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Separation Anxiety in Dogs: a Rising Concern

Separation Anxiety is alarmingly, a fairly common disease among our companion dogs. 
It is devastating and debilitating to the lives of these suffering animals and their human family members. Separation anxiety is also a huge contributing factor to the surrender and relinquishment of dogs in our society.

Separation anxiety is more aptly termed “separation distress” or “separation panic”. 


WHAT IS SEPARATION ANXIETY EXACTLY?

It is diagnosed when there are consistent signs of distress (physical, physiological, behavioural) exhibited by the animal in the absence of and/or lack of access to social company ie. either when they are alone or when they cannot get to their companion.
Importantly, Separation Anxiety (SA) is not normal. It is a disease.

It is normal for dogs to enjoy our company and social interaction, and to want to be with us but it is not normal for them to experience anxiety and panic when left alone.With this in mind however, I will qualify by saying that over the previous 15,000 years of co-evolution with, and domestication of dogs, we have selected for animals who are highly social and highly dependent on us


Dogs have undergone “neoteny” as we find puppy-like behaviours and appearances very likeable. We have thus both consciously and inadvertently selected for animals who show strong attachment to people. It has yet to be investigated and proven that selective breeding is a risk factor for separation anxiety and is my own speculation
At this time however, I believe any discussion of separation anxiety in canines should be considered with this in mind.
Anxiety, by definition is irrational and is the experience of fear and distress in the absence of any genuine threat to safety. Dogs with SA are not able to recognise they are safe, and they panic despite there being no genuine threat of harm to them in their environment.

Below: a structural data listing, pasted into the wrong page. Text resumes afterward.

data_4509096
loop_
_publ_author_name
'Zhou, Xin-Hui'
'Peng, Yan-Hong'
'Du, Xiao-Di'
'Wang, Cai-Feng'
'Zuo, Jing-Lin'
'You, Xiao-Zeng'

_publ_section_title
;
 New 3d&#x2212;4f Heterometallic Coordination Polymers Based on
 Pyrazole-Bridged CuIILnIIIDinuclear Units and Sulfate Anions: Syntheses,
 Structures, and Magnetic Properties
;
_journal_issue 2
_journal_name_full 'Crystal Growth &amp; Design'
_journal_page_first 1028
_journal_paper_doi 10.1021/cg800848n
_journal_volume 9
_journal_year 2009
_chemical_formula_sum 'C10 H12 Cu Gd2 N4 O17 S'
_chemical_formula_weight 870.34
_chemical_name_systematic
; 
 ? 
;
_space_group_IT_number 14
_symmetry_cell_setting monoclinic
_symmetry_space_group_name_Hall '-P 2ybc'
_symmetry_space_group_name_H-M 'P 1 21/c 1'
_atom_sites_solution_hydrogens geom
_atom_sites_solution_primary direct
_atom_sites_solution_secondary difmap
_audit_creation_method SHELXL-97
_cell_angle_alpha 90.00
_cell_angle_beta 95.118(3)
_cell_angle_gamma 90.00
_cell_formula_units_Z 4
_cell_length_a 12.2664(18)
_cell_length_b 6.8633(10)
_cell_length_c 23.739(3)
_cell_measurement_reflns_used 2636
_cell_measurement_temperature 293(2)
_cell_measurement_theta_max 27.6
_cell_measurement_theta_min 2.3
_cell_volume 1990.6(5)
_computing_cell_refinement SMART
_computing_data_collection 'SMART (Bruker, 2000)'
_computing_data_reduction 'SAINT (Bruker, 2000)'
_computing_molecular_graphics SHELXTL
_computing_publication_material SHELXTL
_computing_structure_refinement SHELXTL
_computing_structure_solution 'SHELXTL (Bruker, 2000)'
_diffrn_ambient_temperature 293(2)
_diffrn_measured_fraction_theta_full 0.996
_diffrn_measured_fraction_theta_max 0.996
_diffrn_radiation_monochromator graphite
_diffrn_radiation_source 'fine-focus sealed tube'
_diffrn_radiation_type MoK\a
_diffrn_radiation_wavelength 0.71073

A behavioural disorder is diagnosed where behaviour is abnormal in context and/or excessive in frequency, intensity or duration. For example, it could be considered normal for a dog to panic when left alone if whenever it is left alone something awful happens (a neighbour sprays it with water or an electric shock collar is placed on it). This would constitute a rational fear. 

In contrast, for an animal to feel frightened, panicked and unsafe when left alone when there is in fact nothing to harm it, is irrational and conforms to the definition of an anxiety disorder. Anxiety disorders universally involve an abnormality or deficiency in information sensing and/or processing, and the subsequent emotional and behavioural response.

WHAT ARE THE DIFFERENT TYPES OF SEPARATION ANXIETY?

In reality there are actually two different types of separation anxiety, with diagnosed animals falling into one of two distinct categories. It is important to recognise which, as it influences our understanding of the dog’s problem and how we treat it.

#1. Attachment-based Anxiety

The animal has a problem founded in hyper-attachment: this can be a person or another animal. In this case the animal is reassured and calmed by the presence of this companion and does not feel safe when this attachment figure is not present or when access to this figure is denied. When left without this particular figure they feel fearful and begin to panic.

a. These animals may have generalised anxiety and may be poorly adjusted socially. They need to get cues about what’s happening and what to do from the attachment figure in their environment.

b. They may often exhibit excessively “clingy” behaviour. Animals suffering from this form of anxiety will usually follow their attachment figures everywhere and subsequently are rarely able to fully relax as they are hypervigilant and always monitoring for movement of their attachment figures.

c. These animals need their one specific attachment figure in order to feel ok; they may panic if their person leaves even if there are other family members present – in these cases it will NOT help to have a pet sitter or another companion dog.

#2. Phobia of Being Alone